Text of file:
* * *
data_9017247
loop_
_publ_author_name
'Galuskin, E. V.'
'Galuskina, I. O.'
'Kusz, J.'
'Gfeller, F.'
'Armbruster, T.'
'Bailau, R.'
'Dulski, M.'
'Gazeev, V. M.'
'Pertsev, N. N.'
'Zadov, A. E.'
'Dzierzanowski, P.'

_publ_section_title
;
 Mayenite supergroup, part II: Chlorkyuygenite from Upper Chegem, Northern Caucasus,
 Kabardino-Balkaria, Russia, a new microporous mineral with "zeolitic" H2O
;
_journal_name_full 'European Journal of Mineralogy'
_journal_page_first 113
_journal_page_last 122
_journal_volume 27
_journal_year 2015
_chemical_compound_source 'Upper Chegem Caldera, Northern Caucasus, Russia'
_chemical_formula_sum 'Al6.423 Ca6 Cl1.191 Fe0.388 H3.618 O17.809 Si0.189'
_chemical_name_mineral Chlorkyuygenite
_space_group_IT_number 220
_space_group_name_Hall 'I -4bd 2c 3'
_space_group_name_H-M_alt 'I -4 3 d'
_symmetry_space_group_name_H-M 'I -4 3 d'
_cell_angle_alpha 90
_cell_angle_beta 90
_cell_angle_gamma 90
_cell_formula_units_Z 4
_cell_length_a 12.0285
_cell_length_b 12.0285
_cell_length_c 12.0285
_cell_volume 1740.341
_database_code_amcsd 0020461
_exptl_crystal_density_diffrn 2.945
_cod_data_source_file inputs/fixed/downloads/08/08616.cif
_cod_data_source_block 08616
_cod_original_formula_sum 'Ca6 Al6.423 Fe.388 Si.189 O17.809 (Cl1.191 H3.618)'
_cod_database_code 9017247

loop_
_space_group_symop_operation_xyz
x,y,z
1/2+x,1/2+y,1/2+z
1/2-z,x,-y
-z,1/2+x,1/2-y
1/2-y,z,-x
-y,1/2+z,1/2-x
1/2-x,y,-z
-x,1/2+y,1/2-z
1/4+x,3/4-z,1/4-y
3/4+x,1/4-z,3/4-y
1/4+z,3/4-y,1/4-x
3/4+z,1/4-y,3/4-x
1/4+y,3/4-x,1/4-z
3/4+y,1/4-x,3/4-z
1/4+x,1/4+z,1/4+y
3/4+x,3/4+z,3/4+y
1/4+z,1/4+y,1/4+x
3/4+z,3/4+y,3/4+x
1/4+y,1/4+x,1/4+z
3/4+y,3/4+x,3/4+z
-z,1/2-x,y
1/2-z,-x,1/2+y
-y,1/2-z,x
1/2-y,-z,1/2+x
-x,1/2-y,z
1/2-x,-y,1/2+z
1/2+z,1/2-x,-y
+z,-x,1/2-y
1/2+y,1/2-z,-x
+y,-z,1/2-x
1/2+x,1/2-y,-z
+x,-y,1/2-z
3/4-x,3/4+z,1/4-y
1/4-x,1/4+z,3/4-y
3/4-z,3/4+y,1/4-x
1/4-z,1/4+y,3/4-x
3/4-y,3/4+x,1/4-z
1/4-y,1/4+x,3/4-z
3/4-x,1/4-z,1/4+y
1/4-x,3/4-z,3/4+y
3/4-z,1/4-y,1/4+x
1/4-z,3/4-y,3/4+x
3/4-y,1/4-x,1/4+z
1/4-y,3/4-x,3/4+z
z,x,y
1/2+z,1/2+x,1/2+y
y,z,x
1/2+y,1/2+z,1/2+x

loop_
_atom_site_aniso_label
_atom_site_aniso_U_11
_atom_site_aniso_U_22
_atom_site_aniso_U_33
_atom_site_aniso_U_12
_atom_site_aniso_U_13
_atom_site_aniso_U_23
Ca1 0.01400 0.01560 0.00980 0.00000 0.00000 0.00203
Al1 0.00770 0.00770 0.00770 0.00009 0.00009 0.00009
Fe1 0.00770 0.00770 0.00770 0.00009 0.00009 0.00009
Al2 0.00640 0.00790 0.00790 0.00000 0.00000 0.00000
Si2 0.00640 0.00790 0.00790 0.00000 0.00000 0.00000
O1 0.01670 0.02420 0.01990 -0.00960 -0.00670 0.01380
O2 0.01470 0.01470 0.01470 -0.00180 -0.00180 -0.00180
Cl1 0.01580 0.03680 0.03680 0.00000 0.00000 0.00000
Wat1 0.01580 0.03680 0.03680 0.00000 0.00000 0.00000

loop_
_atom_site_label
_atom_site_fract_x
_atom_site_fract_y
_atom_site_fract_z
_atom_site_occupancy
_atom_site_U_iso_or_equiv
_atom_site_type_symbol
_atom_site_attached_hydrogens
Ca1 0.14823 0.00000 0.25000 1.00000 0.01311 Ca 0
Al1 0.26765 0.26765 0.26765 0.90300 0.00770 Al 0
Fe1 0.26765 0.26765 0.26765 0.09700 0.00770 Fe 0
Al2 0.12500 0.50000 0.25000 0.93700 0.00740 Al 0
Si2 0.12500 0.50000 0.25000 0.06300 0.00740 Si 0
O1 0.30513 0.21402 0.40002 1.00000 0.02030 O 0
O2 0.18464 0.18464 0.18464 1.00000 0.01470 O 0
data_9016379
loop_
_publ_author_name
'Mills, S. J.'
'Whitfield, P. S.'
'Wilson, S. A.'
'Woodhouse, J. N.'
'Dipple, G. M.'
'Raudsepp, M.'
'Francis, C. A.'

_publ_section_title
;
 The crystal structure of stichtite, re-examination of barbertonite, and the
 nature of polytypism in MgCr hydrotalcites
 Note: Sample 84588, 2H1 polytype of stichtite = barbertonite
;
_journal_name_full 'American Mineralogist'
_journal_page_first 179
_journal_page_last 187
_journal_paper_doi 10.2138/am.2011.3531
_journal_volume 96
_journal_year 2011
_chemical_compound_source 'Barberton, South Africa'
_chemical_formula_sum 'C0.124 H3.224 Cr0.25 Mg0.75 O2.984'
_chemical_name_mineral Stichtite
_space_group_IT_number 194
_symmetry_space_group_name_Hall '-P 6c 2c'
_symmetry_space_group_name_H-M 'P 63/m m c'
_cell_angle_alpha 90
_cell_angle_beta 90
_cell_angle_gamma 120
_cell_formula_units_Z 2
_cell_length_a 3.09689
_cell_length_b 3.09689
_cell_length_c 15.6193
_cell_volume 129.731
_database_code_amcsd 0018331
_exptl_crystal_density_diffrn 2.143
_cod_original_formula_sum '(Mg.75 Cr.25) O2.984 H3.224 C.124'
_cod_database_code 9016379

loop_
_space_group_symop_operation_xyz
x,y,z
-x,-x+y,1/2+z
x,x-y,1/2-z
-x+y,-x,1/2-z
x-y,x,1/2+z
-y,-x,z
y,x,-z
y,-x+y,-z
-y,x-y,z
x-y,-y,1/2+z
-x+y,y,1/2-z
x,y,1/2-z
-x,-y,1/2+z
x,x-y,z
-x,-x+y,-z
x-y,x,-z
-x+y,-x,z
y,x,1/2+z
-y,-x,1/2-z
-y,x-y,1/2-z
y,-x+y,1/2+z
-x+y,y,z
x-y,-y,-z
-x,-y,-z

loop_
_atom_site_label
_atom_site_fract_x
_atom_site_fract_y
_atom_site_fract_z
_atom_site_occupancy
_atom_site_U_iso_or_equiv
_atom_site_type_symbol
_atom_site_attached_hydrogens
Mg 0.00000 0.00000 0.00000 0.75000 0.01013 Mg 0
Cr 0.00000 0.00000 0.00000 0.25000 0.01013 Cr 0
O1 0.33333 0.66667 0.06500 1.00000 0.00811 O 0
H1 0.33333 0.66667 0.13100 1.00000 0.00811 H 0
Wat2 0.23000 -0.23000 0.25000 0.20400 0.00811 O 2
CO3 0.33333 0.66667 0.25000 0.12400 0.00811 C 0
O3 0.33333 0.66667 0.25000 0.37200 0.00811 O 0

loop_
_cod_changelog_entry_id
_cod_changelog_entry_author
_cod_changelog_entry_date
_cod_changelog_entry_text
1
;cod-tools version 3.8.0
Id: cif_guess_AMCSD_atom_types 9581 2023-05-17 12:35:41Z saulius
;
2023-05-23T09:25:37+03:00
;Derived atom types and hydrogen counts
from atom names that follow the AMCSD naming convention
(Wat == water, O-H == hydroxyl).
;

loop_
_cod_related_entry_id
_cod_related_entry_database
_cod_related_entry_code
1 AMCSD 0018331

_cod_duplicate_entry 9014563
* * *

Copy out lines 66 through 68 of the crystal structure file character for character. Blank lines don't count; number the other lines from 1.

1/4+y,1/4+x,1/4+z
3/4+y,3/4+x,3/4+z
-z,1/2-x,y